The lanterns made from waste

Chigubhu Lantern off grid lighting LED little boy

A LIGHT made from discarded water bottles and waste LED lamps is being supplied to off-grid communities in Zimbabwe.

The Chigubhu lantern, designed by young engineering student Aluwaine Manyonga, not only provides solar-powered illumination for school children but simultaneously tackles plastic and electronic waste through re-use.

Six hundred million people are without electricity in Africa, with one in three primary schools affected.

Moreover, many people living in rural communities without access to electricity use kerosene as their primary light source.

The use of the fuel oil contributes 270,000 tons of black carbon emissions every year.

As well as the increased risk of fires, kerosene contributes to lung disease, asthma and an increased risk of cancer.

Manyonga’s project seeks to use the competitive price of solar power to develop a clean and reliable light source to positively impact the education system.

Manyonga recognises the waste generated with some of the current LED lighting solutions that have been introduced in Africa.

He highlights driver failure as a result of poor-quality components, inefficient heat sink design and poor capacitor construction leading to the improper disposal of LED luminaires before the end of the chip’s expected life span.

He proposes an off-grid, solar, DC powered system created from the re-use of viable LED chips.

The major electronic waste used in making Chigubhu lantern include LED chips, components from power banks, chargers and 3.7V lithium ion batteries from consumer electronics.

LED lights come in small chips which require DC current to operate. These chips are combined either in series or parallel to come up with a light source. With the widespread use of AC systems as standard for distribution at household level, LED lighting require drivers.

The drivers convert AC to DC and also regulate the current and voltage to the LED chips. The drivers contribute to 60 per cent if the failures of LED lights so the unit often ends up reaching the electronic waste stream before all the LED chips have failed.

These functional chips can be rescued from reused.  Combining them with a 3.7V lithium ion battery, a charging circuit and other e-waste, the Chigubhu lantern is made. The process of making the lanterns include collecting e-waste, testing for functionality, making the charging circuits and LED driving circuits.

The charging and control circuits are made using transistors, diodes, resistors and inductors found in the electronic waste. All the functional items are then assembled and housed inside a Chigubhu container.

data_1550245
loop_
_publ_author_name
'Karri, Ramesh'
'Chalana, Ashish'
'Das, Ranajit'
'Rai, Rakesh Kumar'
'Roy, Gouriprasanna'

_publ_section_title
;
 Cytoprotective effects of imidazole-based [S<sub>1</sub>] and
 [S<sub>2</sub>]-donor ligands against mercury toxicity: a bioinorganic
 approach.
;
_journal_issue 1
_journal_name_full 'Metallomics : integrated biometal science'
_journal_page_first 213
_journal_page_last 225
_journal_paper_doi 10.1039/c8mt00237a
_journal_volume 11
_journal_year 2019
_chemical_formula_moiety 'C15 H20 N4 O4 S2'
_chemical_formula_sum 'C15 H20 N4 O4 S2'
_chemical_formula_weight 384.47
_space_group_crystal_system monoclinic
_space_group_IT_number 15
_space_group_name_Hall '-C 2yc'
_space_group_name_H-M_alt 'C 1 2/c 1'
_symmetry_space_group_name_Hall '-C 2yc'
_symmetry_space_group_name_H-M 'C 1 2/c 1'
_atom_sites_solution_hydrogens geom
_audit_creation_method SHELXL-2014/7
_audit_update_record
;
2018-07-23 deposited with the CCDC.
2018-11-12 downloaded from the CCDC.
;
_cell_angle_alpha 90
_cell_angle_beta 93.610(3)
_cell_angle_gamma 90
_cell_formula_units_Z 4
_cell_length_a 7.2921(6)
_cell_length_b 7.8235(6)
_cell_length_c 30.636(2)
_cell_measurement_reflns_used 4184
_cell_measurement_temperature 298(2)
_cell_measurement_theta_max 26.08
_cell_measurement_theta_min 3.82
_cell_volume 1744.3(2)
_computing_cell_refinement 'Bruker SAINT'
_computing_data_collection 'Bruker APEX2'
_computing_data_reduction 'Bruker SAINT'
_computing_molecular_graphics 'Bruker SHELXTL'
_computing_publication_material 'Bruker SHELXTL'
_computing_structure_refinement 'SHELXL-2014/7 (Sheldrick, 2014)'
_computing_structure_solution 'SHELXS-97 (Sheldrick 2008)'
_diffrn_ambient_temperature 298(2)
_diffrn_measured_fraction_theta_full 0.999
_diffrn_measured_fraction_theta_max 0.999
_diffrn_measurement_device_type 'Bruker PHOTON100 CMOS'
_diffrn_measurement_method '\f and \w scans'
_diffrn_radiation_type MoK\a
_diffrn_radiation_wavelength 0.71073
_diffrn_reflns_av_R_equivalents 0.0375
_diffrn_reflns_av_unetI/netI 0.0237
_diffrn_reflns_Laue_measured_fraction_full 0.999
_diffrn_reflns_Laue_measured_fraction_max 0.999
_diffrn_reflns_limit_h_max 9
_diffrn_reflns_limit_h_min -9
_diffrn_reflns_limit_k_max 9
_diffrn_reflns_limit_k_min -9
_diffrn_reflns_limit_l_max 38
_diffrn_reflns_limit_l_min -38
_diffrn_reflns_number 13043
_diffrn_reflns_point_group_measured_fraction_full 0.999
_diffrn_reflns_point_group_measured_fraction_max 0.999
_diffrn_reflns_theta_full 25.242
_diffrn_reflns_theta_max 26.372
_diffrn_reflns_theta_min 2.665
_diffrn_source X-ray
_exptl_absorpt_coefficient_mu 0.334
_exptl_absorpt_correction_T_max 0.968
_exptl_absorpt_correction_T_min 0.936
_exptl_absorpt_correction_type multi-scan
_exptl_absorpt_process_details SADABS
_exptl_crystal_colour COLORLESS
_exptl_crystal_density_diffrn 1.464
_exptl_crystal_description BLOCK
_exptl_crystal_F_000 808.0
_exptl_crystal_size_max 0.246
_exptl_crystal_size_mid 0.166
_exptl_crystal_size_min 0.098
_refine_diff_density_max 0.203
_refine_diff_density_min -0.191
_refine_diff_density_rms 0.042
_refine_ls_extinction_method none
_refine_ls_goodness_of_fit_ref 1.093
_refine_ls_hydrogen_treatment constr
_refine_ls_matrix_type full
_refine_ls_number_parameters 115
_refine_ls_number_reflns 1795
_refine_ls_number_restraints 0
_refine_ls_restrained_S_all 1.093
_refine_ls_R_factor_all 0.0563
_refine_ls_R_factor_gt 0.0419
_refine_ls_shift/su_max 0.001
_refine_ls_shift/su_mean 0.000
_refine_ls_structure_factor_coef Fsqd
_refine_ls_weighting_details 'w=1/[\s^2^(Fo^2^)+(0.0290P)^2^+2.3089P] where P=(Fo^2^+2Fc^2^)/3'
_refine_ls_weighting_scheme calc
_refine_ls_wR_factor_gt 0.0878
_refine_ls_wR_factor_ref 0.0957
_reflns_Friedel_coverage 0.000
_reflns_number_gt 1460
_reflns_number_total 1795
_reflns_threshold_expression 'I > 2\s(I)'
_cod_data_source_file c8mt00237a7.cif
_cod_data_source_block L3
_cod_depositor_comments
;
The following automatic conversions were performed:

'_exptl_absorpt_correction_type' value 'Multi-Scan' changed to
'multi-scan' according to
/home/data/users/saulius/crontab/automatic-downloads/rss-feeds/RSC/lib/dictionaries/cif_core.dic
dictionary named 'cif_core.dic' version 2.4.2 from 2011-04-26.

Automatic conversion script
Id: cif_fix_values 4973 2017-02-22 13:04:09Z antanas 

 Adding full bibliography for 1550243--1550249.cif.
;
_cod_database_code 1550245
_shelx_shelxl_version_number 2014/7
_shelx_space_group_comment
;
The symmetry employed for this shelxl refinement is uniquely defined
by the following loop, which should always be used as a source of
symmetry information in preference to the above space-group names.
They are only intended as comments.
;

The full network set up consists of solar panels, DC LED luminaires, charge controllers, batteries and charging points (5V and 12V) for charging individual Chigubhu Lanterns.

Students and teachers would be taught the basics of setting up and maintaining the system.

USB charging points can be used for individual Chigubhu Lanterns and other devices.

There will also be collection points for electronic waste such as LED lamps, rechargeable torches, power banks and cell phone batteries.

The community will be trained in re-using this waste to make the Chigubhu Lanterns.

Chigubhu is a Shona word for plastic container/water bottle and the idea behind this concept is based on plastic and electronic waste recycling.

Whilst seeking to introduce solar lighting systems for school buildings, Aluwaine’s project also proposes a means of re-using plastic and electronic waste, providing students and communities with transportable, safe light sources.

To minimise the cost and maintenance of individual lanterns, they can be recharged at school or any of the central points forming part of the solar lighting system.

The concept is designed to support and work alongside existing initiatives for introducing solar lighting kits across Africa.

Aluwaine Manyonga won the Society of Light and Lighting’s Young Lighter of the Year competition in 2020 for his enterprising work on the Chigubhu lantern and was recently appointed as a judge in the lighting category of the Build Back Awards.

Ray Molony

Recolight Report is an independent guide to the latest developments in sustainable and circular lighting. Learn about the people, products, projects and processes that are shaping our industry’s low carbon future. Plus: explainers on the latest innovations, opinion from thought leaders and video interviews with leading disruptors. Edited by lighting expert, editor and industry figure Ray Molony.



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